It’s your long-lost sister, blinded and seeking for you.
It’s a song that goes, “A prayer for a pair of ruby shoes, The map is gone, No time to lose. So lay you down in poppy snow, and dream a dream, and then you’ll know.”
The song is coming from the stream. You lower your head and press your auricle to the surface. The water rushes into your head and you are possessed with a savage desire to do as you’re told. You get out of the stream, naked as a jaybird, put on the borrowed dress and the abandoned wooden shoes, fasten your hair around your head with pine needles, and follow the sinuous curves of the sparkling stream.
It is not an easy road. Especially for princesses. You lose your way.
You are frightened but not alone.
You enter a land where you are not a princess anymore. Yes. This place is barren and the color of snakes. A coral viper wraps itself around your ankle like a bracelet. He is the same color as your skin and has ruby eyes. One night, you have a terrible dream. You dream that you are thrashing under the bear, and his body is heavy. His fingers are in your ears and his tongue is in your mouth and you are voiceless and frantic for words and breath. You were born without a mother, suffocating. When you wake up, your tossing and turning has frightened the snake, who sinks his tiny fangs into your skin. His is a deadly poison. You know that you will die.
Your blood fills the shoes and stains the wood the color of rubies, royal blood, the richest in the land. You are prepared to die, and with each step you give penance and offer gratitude to God for your pampered, useless life.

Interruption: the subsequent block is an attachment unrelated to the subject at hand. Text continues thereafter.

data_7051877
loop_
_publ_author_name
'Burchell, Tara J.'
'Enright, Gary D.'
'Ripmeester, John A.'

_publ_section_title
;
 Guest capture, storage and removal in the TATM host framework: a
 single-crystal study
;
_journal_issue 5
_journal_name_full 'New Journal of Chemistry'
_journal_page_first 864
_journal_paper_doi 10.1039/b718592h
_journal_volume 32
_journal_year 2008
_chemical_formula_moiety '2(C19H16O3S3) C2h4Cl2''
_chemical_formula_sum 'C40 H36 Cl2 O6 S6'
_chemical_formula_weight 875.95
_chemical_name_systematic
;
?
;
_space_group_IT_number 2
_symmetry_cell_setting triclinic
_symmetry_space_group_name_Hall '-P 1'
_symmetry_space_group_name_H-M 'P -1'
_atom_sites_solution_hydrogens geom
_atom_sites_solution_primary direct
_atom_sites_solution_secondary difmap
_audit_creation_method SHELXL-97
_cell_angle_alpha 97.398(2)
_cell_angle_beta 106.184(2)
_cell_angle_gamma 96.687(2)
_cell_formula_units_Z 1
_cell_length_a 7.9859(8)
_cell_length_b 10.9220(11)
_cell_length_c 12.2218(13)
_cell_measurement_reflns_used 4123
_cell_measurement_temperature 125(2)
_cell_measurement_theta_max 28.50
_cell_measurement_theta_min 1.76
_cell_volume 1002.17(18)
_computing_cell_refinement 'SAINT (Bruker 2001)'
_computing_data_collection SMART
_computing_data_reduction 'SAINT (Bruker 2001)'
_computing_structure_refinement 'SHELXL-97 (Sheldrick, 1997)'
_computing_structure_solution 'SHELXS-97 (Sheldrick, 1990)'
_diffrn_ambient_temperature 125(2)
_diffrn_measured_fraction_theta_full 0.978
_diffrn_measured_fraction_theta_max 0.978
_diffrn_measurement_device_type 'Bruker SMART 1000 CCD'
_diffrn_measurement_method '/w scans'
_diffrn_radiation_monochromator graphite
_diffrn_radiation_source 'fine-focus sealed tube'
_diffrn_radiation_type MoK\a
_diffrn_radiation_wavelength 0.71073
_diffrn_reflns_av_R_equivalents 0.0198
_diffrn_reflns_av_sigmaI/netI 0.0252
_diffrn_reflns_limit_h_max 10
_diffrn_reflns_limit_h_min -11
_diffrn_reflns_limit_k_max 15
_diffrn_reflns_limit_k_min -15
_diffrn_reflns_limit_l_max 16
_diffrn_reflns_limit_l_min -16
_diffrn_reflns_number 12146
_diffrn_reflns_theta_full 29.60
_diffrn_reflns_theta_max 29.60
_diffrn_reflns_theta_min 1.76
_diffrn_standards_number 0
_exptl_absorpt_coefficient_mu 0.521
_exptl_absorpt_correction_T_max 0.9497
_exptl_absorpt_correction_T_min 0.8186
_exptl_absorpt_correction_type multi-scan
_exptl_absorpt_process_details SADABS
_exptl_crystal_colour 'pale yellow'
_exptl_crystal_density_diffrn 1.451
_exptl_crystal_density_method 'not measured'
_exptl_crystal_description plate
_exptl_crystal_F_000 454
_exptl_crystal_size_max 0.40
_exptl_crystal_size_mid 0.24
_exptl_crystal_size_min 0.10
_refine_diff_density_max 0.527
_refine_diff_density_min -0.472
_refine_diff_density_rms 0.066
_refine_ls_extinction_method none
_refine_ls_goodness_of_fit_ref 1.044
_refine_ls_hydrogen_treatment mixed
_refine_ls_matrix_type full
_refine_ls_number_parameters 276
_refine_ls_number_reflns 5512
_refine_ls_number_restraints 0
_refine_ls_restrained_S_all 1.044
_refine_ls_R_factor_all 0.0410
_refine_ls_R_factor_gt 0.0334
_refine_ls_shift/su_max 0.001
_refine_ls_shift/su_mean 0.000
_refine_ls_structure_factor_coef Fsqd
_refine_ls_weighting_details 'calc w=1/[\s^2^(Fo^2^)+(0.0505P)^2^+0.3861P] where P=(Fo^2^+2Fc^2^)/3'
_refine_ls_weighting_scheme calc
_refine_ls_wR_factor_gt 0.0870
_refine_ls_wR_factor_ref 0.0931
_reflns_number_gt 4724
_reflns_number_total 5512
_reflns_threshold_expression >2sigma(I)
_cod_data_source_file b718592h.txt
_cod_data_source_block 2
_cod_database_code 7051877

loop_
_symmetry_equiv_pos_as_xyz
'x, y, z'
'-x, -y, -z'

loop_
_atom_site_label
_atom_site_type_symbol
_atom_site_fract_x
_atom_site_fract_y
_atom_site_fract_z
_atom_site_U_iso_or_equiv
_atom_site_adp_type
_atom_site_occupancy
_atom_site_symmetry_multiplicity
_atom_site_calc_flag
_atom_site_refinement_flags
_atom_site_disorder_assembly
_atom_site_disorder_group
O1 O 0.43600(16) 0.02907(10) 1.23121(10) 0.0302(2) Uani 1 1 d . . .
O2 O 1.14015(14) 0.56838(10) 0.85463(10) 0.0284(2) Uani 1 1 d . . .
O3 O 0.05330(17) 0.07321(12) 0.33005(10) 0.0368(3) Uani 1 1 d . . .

You wish you had another chance.
You wish you hadn’t met that bear.
You struggle to the end of the stream, which grows shallower as its stones enlarge and become a road of golden quartz. You stumble over the sharp rock points in the wooden shoes, but it’s better than being barefoot. And you’re going to die anyway. The snake, undeterred, is still wrapped around your ankle. Thin purple lightning streaks up your leg, the poison mixing with your blood.
As your strength fades, you enter a cool glade, a ring of slender aspens whose branches interlace. The moss is soft and you lay down, crossing your arms over your chest so that when they find you they’ll know you were the princess on the coin. The breeze touches your cheek, gentle as a lover, and you struggle to remember the words the water sang to you. Poppies and snow. The viper leaves the comfort of your ankle and coils himself beside your head. His tongue flicks your neck.
Overhead, the moon is as big as your mother’s face, and so close you can feel its breath.
“Why did you bring me here?” you ask. You are too tired to be angry. The poison caresses your heart.
The moon says, “I am the great and powerful.”
It turns into a handsome prince.
It turns into a map of your future, pocked with promises.
It turns into a silver disc, in which you see your reflection, pale and sick on the cold, damp ground. The snake is coiled in the thick plaits of your hair.
Yes. You wish for strength, though that’s the last thing you need. You wish, most of all, for home, wherever that is. The moon comes closer, filling the field of your vision. You see that you were wrong. You see light, in every place. You see the world is bigger than the heads side of a coin. You see. You see. You go.
About Claire Rudy Foster
Claire Rudy Foster‘s critically recognized short fiction appears in various respected journals, including McSweeney’s, Vestal Review, and SmokeLong Quarterly. She has been honored by several small presses, including a nomination for the Pushcart Prize. She holds an MFA in Creative Writing. She is afraid of sharks, zombies, and other imaginary monsters. She lives in Portland, Oregon.